The paper argues that the various models offer different balances of advantages, obligations and influence, involving trade-offs in each case. It states that: “it would take up to a decade or more to negotiate a new agreement with the EU and to replace our existing trade deals with other countries. Moreover, each of the alternative models would come with significant obligations and costs….” .

It is further pointed out that there would be a non-economic cost, in terms of the UK’s security and strength, highlighting the issues of the European Arrest Warrant and the Schengen Information System, which are of significant importance in combating international crime and terrorism. Negotiating replacement bilateral arrangements could prove difficult. “And we would no longer be able, as we are now, to use the EU as one of our major tools, like our membership of the UN or other international organisations, to project UK influence in the world or to use the EU’s economic weight to impose sanctions, such as those it has imposed on Russia or Iran.”

The government believes that the report highlights the central flaw in the leave campaign. It cannot agree on which model Britain should follow outside the EU or offer a guarantee on which would be the best model, were it to reach agreement. It insists that it is necessary to assess the benefits offered by any alternative model against what the UK’s membership of the Union gives the country now. The Government believes that “no existing model outside the EU comes close to providing the same balance of advantages and influence that we get from the UK’s current status inside the EU.”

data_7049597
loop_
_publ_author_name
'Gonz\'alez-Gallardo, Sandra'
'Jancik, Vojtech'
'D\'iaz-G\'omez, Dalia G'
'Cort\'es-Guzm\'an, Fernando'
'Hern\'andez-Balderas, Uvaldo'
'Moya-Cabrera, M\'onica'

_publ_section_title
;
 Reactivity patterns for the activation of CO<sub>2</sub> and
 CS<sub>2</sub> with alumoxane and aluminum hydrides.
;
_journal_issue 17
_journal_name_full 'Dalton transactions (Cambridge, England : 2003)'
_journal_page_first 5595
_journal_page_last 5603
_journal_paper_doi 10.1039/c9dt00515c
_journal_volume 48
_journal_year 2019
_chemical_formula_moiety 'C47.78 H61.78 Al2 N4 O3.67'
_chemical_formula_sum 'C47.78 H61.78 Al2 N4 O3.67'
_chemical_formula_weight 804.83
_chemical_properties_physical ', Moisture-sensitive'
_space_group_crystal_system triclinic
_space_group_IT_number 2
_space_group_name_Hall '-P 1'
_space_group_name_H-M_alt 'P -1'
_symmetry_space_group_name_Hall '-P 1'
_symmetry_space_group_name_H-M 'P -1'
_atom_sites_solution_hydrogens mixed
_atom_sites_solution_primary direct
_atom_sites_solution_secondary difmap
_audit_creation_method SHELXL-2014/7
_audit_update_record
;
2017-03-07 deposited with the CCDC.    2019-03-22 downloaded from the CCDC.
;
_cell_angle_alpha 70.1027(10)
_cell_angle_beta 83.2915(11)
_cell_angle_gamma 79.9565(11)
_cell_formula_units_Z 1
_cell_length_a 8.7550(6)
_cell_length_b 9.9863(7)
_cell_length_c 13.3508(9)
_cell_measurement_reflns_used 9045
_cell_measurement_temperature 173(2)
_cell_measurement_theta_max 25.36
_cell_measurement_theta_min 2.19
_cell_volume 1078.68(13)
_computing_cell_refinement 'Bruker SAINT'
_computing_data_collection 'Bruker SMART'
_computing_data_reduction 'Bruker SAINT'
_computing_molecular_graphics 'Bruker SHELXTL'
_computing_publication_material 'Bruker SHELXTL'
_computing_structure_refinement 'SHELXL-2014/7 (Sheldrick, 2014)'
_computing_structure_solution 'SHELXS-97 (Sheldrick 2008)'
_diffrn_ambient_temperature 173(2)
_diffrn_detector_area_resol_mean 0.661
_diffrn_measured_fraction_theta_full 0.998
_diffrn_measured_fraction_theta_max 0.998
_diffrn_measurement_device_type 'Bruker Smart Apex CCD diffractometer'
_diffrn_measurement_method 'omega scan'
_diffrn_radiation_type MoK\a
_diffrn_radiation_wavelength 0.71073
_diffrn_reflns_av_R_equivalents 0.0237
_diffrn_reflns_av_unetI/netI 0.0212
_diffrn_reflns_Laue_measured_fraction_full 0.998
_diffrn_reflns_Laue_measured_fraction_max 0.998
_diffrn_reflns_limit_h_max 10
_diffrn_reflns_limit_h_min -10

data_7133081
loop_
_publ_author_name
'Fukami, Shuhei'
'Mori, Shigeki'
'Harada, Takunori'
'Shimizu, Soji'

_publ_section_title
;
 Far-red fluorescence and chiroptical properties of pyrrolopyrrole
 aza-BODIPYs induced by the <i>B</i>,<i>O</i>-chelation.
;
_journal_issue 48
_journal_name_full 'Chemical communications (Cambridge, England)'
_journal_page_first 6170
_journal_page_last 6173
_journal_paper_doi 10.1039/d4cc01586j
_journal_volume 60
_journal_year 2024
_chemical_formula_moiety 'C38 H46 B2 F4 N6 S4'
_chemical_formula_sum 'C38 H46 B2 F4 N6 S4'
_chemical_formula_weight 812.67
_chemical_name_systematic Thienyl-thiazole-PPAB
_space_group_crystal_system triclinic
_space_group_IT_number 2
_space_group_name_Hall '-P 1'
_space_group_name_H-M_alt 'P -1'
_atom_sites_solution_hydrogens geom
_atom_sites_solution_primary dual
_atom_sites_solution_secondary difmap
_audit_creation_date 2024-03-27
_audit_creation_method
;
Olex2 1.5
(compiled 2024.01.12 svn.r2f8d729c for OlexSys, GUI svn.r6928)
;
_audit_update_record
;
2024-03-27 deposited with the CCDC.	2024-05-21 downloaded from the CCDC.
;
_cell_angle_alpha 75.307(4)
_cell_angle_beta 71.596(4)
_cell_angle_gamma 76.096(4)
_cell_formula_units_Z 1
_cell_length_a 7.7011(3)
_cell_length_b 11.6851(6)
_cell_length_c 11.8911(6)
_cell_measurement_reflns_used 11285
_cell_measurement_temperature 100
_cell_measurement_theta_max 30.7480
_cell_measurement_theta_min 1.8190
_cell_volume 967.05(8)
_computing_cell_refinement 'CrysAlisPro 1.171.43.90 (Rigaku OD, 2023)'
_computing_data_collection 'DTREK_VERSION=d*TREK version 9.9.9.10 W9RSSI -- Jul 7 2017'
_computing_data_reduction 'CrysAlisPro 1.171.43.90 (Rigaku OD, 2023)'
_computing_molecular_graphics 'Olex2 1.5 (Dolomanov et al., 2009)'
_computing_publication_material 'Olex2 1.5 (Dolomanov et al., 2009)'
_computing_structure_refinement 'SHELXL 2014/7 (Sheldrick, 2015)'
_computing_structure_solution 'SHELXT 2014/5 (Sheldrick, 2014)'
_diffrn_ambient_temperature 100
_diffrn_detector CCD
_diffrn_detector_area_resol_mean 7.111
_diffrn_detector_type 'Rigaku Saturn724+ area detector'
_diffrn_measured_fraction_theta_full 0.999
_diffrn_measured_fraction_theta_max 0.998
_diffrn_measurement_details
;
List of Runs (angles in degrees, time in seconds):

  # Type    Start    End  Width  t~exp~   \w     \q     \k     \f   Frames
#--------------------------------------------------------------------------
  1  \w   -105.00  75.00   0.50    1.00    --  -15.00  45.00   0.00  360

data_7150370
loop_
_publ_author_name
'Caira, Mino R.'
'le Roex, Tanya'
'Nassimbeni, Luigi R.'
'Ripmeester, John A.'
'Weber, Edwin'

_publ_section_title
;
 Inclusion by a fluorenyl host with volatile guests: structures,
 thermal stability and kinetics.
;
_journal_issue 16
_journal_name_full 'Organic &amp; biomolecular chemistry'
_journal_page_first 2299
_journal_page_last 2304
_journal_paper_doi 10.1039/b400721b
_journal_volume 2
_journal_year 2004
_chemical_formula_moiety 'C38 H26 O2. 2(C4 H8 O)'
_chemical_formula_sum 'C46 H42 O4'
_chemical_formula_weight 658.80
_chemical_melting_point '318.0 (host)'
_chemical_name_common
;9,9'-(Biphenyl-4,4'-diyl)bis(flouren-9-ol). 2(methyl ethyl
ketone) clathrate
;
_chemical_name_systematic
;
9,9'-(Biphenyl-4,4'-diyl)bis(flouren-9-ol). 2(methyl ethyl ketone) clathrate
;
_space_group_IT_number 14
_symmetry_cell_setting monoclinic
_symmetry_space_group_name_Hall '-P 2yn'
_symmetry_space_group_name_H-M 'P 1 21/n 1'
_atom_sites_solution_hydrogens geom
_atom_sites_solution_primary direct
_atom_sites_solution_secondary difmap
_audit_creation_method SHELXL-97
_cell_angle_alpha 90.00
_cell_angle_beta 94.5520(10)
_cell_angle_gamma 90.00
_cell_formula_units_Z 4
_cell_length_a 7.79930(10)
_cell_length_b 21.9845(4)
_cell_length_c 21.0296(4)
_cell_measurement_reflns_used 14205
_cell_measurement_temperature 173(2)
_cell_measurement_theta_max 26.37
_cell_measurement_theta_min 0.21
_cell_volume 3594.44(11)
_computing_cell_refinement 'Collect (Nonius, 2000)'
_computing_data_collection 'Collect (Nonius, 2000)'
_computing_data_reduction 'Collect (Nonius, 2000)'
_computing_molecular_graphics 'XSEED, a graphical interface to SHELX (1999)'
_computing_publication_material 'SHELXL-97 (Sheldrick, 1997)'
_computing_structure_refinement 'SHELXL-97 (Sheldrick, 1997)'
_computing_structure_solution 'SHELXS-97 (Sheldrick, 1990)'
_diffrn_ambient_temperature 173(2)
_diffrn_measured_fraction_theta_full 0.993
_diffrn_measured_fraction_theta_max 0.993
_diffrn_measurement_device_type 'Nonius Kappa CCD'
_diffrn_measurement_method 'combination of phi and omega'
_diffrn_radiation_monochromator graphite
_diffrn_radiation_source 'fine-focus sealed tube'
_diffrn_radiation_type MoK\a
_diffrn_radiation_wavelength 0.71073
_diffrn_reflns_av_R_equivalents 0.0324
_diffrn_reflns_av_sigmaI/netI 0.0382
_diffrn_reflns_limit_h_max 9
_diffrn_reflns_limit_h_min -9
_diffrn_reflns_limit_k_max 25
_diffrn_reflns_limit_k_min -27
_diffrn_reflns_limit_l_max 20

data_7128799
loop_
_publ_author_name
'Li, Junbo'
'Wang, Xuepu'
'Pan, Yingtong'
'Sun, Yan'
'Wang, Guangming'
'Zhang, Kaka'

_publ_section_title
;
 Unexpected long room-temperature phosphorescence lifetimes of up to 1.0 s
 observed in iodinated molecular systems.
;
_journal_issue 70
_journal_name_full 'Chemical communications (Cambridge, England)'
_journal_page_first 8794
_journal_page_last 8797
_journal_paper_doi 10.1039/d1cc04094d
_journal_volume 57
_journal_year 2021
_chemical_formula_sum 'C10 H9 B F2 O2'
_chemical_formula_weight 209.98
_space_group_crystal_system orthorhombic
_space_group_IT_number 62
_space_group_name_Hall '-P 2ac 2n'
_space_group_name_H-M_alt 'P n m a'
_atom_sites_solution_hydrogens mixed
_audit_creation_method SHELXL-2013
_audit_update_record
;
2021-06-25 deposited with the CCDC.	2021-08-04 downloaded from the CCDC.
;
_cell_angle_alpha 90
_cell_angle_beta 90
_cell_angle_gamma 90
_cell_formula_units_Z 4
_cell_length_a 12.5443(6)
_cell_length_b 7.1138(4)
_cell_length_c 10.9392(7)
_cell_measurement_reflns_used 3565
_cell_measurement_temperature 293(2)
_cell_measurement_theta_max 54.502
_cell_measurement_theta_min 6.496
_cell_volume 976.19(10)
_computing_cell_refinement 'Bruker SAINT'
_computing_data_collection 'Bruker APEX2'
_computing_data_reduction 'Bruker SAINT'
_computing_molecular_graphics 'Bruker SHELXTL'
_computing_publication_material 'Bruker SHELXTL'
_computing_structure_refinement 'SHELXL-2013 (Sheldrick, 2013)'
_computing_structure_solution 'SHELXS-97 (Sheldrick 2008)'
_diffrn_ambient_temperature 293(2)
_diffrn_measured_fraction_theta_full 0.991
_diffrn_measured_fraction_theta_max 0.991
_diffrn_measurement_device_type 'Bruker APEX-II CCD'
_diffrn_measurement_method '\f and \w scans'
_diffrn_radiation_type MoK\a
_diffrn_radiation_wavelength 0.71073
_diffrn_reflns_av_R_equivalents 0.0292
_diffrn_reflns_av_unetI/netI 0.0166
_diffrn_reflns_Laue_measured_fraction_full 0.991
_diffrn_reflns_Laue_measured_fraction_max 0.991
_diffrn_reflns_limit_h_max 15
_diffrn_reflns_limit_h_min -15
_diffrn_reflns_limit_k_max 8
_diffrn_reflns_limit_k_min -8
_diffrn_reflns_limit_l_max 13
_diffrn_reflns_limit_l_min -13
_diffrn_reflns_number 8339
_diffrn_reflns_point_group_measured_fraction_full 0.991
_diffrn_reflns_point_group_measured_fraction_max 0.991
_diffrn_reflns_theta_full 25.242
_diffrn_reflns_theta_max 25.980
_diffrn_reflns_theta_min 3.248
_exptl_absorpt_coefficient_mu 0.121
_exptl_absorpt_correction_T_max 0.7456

Some Reactions 

The leading ‘Leave’ spokesman, Pensions Secretary, Iain Duncan Smith, responded to the Alternatives paper, saying: ‘This dodgy dossier won’t fool anyone, and is proof that Remain are in denial about the risks of remaining in a crisis-ridden EU.’ Mr Duncan Smith added: “The truth is we won’t copy any other country’s deal. We will have a settlement on our own terms – and one that will return control of our borders, and money to Britain. That’s the safer choice.”

The Pro-Brexit Justice Minister, Dominic Raab also hit back at the report, saying: “I think that there is far too much scaremongering, it’s like Halloween come early. “We have a scare story each week about the ghoulish prospects outside the European Union. I don’t believe in ghosts, and I’m not afraid of these ghoulish stories, or of life outside the EU.”

Rationale

A commentary in The Spectator argues that: “It’s not so much the analysis itself that matters, but the effect of the report once published. It is designed to force the Leave side to spell out what model of Brexit it favours – and this will cause the campaign all manner of problems as its members do not agree on that model. But whether those campaigning for Brexit want to set up their own model, or copy another country’s relationship with the EU, they need to settle on one, and the confusion that producing such a model will cause is worth many, many dodgy pages to the Remain side.”